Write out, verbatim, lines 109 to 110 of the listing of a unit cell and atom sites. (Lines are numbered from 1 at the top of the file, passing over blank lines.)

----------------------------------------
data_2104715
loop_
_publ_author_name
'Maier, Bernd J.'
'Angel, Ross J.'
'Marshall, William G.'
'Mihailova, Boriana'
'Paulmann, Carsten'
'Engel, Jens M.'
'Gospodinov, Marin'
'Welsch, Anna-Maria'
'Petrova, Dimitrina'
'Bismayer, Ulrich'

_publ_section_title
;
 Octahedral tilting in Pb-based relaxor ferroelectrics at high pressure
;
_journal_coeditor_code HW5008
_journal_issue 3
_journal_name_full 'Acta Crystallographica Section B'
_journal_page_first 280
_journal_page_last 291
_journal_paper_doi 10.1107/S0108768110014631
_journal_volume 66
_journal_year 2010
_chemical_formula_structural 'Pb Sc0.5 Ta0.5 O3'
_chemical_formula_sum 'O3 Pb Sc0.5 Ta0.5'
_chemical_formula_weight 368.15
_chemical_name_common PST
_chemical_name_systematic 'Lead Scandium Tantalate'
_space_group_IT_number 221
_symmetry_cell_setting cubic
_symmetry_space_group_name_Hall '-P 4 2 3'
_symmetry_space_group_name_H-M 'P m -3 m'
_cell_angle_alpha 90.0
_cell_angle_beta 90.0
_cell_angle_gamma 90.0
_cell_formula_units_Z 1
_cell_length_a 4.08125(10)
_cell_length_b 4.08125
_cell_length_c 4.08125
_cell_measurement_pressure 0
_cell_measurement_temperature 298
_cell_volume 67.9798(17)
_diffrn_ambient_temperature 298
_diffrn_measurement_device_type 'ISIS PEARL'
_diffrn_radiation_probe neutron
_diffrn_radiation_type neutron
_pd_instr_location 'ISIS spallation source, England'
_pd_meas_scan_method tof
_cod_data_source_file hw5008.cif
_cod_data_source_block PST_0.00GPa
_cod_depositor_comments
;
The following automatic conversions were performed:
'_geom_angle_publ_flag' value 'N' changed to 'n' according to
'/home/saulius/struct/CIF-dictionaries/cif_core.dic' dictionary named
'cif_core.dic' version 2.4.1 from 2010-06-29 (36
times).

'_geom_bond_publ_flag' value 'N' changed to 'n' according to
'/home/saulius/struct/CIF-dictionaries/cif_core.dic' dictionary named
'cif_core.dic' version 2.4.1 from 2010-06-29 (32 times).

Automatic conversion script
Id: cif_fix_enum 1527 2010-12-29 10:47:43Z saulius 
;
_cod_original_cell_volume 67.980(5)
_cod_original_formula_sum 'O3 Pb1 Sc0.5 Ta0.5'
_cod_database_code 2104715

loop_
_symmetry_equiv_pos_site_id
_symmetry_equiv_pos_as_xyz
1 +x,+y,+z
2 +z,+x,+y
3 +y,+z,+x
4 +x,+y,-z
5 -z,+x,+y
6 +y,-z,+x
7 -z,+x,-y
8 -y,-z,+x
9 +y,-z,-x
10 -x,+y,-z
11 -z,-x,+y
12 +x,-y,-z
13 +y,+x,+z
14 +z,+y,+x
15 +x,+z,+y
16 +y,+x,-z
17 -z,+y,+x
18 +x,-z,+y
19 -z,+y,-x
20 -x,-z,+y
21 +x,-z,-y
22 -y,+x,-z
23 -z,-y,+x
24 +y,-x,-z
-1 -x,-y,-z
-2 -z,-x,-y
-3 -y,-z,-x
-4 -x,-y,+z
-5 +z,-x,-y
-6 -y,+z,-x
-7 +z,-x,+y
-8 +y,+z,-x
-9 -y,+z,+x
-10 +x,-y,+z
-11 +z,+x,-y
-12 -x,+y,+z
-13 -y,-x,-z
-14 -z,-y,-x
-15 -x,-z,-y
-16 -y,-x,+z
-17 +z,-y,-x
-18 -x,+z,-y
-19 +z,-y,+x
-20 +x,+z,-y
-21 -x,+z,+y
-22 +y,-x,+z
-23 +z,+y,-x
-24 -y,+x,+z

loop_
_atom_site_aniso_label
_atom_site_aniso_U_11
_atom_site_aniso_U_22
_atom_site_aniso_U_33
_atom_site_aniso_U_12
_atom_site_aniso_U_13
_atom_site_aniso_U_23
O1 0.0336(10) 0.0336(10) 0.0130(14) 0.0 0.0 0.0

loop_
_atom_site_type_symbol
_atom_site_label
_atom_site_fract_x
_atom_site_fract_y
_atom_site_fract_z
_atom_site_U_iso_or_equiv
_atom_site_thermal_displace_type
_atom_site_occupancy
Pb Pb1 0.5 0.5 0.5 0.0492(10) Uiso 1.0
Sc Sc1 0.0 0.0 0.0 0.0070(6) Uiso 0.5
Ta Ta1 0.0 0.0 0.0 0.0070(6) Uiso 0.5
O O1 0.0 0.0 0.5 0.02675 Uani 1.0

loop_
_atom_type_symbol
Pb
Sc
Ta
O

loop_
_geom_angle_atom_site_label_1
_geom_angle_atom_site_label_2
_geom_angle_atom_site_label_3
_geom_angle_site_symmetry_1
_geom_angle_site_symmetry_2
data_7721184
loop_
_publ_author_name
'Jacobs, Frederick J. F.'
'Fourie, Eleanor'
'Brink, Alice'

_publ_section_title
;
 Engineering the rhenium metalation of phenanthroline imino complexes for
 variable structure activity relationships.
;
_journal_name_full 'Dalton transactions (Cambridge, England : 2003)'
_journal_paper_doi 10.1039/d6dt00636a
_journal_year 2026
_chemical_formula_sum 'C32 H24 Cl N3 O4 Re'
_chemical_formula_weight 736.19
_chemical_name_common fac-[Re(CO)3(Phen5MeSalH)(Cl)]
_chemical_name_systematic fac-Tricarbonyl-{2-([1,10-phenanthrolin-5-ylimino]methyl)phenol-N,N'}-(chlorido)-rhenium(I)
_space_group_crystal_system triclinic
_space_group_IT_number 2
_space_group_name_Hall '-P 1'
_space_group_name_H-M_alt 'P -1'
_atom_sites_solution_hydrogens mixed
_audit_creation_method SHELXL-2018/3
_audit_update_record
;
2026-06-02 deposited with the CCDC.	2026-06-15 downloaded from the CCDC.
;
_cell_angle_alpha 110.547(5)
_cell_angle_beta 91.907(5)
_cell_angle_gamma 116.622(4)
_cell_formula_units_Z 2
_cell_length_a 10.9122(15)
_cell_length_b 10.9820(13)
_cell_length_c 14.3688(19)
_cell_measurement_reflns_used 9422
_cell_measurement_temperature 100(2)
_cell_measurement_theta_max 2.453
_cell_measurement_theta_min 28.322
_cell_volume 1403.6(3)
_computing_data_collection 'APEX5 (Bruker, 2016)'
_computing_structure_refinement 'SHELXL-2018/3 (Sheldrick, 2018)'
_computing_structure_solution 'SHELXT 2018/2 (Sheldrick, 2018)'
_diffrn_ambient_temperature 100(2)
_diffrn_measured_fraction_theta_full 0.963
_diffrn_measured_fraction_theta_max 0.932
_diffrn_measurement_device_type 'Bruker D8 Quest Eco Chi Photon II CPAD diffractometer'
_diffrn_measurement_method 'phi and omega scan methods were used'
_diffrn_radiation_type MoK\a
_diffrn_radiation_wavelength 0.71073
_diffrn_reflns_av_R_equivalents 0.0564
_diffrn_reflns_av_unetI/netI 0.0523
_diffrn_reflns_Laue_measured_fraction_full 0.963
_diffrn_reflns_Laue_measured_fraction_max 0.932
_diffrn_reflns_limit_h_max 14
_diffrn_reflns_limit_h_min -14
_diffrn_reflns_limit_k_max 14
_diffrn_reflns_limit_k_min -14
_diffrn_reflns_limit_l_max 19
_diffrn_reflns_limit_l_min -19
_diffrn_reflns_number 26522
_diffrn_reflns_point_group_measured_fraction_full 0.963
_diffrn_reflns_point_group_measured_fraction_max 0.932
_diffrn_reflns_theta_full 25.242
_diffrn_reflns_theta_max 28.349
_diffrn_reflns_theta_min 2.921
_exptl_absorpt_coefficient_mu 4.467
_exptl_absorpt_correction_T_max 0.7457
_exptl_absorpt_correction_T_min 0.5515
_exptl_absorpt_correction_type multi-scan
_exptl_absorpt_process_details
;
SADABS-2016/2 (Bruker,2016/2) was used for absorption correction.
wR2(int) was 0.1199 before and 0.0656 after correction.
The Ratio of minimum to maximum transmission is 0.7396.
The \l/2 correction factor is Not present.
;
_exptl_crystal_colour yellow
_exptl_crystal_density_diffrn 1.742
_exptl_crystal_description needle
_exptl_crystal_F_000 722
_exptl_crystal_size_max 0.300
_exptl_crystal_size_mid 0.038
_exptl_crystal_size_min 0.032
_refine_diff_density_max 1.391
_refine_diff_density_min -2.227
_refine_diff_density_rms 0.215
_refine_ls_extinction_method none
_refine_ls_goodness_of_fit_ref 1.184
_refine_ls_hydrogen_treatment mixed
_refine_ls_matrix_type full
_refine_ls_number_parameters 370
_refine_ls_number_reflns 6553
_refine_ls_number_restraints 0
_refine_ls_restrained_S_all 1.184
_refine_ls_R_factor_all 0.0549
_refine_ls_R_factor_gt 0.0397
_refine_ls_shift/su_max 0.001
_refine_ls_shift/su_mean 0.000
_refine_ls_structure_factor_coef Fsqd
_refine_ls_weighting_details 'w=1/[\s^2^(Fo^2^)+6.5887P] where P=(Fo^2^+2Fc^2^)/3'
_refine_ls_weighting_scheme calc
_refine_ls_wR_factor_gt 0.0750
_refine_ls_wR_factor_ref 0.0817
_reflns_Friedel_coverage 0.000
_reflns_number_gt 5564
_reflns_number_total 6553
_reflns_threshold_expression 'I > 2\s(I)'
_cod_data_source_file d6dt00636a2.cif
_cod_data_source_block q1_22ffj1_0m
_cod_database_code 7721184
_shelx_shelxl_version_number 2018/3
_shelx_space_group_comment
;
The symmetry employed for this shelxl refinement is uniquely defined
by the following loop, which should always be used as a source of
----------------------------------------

-14 -z,-y,-x
-15 -x,-z,-y